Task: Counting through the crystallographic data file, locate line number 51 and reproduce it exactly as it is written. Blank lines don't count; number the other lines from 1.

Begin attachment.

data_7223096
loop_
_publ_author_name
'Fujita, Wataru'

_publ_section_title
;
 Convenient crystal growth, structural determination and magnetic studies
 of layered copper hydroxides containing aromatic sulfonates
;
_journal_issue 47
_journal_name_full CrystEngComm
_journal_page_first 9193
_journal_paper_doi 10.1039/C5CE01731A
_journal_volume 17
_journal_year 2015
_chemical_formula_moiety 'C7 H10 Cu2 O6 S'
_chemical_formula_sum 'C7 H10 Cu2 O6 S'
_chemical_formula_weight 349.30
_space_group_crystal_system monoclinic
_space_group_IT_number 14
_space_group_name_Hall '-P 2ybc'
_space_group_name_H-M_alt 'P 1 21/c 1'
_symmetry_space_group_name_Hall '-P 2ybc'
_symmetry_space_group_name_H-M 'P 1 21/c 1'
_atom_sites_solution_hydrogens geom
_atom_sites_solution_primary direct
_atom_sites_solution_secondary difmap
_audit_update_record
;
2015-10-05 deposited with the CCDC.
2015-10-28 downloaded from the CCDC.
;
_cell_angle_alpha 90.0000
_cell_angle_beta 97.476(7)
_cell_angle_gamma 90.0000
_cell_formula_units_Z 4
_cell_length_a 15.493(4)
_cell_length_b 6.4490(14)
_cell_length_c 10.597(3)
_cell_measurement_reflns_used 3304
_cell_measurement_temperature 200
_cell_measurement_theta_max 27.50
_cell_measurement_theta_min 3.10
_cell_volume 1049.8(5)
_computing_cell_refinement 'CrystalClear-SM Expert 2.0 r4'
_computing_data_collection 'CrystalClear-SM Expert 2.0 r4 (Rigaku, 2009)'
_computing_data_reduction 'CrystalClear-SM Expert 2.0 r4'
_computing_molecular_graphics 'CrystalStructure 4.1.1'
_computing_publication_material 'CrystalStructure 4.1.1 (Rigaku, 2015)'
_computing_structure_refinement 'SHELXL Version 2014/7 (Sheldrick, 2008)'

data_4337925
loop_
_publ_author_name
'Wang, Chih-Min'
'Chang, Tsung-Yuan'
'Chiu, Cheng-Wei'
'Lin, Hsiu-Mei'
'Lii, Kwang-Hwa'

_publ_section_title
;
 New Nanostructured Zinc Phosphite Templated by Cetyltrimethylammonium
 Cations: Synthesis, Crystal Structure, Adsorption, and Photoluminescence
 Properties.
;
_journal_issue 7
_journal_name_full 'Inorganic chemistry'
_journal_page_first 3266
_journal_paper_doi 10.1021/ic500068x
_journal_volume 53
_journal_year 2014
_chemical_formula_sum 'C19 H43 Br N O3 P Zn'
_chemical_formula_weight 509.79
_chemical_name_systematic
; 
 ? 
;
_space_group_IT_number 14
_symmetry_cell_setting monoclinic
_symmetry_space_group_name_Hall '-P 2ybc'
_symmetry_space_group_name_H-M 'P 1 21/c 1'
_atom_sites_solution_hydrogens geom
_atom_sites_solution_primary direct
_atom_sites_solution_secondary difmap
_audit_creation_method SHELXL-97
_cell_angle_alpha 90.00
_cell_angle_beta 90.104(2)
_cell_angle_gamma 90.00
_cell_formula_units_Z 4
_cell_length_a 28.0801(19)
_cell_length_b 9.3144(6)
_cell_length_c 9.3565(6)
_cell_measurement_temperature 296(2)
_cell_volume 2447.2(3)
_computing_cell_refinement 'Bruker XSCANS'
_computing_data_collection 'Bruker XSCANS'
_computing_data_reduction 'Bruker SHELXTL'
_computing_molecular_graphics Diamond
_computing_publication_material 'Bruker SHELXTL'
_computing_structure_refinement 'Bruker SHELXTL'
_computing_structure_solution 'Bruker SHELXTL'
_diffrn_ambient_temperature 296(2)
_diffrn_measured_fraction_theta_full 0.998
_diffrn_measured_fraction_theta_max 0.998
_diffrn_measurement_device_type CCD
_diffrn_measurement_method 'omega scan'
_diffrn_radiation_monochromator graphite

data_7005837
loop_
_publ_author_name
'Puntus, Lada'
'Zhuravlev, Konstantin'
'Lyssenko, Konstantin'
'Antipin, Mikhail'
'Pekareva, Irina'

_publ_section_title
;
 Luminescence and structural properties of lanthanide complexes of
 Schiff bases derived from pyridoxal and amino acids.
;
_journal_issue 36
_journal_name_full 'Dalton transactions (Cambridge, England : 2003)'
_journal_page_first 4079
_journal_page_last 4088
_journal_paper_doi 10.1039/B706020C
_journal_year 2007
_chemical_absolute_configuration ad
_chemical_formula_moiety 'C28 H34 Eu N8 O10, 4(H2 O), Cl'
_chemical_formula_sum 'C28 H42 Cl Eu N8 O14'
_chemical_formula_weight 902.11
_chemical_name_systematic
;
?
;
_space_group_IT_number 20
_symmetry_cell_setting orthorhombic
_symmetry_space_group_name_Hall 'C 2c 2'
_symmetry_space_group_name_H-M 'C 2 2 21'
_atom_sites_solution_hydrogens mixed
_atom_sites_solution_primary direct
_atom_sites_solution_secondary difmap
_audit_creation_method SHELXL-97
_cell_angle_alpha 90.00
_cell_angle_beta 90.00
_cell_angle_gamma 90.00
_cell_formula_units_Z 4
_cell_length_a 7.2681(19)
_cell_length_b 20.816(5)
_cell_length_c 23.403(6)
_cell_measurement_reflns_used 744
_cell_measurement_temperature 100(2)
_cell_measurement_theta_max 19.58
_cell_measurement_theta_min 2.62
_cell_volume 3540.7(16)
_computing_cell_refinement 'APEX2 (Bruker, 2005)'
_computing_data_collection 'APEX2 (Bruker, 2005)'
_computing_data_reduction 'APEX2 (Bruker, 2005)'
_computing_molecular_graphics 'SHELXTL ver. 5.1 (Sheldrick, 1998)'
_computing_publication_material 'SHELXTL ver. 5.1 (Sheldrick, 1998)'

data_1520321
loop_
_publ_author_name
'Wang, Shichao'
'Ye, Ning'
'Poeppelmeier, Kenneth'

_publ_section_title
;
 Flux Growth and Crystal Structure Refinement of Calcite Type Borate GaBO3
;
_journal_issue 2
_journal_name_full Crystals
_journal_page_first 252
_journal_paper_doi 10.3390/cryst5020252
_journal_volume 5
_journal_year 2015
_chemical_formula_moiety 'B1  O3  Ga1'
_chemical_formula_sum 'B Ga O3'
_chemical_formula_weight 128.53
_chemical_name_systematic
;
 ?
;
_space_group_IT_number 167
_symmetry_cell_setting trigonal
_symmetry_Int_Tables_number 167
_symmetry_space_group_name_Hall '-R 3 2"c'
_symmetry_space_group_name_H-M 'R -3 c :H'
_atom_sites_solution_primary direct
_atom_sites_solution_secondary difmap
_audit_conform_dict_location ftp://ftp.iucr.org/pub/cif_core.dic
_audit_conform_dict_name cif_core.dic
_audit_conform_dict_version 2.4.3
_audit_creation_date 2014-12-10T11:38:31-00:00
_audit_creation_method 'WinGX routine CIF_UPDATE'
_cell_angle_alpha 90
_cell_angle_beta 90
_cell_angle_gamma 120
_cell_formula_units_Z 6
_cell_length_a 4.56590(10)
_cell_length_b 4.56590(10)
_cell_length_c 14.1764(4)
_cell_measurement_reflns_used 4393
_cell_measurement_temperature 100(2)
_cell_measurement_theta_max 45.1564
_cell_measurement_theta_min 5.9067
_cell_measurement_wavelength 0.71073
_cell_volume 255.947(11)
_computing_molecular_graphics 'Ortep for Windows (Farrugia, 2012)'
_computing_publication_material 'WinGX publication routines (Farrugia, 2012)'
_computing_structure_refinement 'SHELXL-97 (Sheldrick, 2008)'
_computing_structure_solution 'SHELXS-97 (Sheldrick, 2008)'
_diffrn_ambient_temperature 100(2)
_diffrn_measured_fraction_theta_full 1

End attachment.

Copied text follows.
data_4337925